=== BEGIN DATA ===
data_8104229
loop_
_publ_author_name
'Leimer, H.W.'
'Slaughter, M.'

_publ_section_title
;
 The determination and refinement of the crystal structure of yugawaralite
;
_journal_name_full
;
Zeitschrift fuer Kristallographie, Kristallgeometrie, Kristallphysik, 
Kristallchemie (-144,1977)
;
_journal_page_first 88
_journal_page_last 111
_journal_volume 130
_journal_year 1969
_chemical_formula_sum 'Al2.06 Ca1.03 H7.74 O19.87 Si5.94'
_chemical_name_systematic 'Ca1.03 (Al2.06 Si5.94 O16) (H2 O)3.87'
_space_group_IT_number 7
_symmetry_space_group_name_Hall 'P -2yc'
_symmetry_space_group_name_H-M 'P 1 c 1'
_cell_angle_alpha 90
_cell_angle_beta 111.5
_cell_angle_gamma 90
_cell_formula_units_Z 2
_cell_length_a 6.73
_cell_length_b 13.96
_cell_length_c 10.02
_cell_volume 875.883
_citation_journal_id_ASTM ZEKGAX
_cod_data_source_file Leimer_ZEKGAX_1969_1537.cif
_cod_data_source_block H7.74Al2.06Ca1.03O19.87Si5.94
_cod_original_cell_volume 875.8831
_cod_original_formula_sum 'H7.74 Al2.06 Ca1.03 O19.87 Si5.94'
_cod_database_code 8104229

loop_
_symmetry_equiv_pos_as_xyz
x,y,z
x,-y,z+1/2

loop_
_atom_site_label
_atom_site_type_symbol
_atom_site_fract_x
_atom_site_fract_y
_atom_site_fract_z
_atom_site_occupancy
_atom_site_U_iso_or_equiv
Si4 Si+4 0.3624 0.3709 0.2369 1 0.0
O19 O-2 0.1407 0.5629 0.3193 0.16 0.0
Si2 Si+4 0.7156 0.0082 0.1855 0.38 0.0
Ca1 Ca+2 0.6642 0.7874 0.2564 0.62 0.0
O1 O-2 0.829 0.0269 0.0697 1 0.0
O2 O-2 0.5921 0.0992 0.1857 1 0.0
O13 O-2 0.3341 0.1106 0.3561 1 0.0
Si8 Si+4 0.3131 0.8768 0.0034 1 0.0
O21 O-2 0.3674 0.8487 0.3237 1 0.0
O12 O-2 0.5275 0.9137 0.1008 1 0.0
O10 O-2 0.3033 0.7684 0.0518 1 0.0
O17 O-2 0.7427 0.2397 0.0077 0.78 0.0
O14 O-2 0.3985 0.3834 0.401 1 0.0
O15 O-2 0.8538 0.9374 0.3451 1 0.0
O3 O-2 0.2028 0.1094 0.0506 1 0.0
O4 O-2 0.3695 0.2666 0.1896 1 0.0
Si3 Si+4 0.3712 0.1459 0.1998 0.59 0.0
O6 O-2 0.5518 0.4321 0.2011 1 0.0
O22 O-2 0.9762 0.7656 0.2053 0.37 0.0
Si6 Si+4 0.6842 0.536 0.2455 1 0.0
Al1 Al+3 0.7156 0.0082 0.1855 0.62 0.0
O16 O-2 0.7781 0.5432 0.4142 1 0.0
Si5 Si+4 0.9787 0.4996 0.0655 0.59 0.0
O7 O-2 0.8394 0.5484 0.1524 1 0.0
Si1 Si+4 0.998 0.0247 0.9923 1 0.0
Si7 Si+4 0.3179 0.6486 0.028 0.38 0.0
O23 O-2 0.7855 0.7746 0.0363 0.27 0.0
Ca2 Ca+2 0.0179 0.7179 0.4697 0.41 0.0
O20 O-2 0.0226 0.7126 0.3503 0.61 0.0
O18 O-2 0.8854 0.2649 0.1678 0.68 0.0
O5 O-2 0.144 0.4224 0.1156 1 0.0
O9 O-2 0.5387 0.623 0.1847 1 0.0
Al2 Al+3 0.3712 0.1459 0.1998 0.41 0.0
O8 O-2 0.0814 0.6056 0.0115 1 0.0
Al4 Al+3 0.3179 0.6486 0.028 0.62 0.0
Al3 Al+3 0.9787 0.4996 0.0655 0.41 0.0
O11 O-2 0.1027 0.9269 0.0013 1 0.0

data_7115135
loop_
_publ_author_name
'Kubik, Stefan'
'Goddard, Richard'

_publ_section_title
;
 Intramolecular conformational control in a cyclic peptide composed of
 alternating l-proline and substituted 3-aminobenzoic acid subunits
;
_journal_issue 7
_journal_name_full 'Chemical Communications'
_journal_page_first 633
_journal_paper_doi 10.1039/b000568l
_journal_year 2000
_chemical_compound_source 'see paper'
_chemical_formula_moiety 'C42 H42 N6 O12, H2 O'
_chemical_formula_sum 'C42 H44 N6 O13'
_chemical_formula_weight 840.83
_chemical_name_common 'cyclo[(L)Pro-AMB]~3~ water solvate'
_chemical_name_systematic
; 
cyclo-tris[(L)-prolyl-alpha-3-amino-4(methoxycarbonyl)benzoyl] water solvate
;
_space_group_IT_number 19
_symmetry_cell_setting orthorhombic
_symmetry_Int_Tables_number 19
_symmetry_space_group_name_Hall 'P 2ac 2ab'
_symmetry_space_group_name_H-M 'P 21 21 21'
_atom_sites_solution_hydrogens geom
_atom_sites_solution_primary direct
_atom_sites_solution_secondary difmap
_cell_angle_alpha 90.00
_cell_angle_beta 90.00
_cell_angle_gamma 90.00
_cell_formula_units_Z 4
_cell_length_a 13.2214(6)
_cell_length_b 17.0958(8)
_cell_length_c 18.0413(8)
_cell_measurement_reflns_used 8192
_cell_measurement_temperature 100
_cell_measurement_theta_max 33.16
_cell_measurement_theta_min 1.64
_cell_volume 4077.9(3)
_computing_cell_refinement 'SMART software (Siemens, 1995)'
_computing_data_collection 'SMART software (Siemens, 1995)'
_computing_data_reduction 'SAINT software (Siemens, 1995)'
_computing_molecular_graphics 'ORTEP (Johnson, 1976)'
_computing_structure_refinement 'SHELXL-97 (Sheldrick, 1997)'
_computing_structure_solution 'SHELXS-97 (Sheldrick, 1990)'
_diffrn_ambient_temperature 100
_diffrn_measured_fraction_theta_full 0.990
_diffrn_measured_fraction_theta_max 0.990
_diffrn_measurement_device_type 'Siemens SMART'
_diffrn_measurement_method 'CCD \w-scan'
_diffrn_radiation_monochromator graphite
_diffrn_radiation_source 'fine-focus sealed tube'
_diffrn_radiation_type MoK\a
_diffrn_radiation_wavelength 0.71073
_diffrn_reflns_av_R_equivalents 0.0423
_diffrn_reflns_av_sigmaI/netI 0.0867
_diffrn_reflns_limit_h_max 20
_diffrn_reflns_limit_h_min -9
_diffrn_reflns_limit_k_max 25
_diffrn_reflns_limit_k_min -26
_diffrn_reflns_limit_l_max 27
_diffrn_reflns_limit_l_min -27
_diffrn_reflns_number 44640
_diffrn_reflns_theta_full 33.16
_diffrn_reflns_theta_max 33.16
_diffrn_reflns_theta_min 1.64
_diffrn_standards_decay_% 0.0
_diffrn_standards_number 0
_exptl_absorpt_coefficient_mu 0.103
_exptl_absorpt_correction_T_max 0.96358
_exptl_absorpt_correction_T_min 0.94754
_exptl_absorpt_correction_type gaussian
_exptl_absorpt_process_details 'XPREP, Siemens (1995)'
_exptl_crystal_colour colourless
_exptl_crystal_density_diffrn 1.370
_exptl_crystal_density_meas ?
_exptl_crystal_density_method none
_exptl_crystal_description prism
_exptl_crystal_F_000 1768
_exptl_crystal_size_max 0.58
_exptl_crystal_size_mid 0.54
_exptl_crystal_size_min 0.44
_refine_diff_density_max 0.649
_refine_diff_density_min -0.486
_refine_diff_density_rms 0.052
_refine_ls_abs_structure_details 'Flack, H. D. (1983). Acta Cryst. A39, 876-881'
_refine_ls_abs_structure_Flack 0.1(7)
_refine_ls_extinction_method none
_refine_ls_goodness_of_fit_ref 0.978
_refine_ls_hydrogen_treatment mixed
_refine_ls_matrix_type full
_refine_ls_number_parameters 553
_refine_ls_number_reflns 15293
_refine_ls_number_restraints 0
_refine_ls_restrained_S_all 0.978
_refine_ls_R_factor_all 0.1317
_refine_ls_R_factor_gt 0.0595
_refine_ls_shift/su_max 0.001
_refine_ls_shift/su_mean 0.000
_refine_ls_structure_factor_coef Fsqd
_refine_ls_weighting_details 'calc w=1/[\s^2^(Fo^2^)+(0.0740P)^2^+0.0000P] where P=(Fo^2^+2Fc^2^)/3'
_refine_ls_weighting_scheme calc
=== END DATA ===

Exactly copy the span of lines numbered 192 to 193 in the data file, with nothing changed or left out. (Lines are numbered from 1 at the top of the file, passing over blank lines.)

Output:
_refine_ls_weighting_details 'calc w=1/[\s^2^(Fo^2^)+(0.0740P)^2^+0.0000P] where P=(Fo^2^+2Fc^2^)/3'
_refine_ls_weighting_scheme calc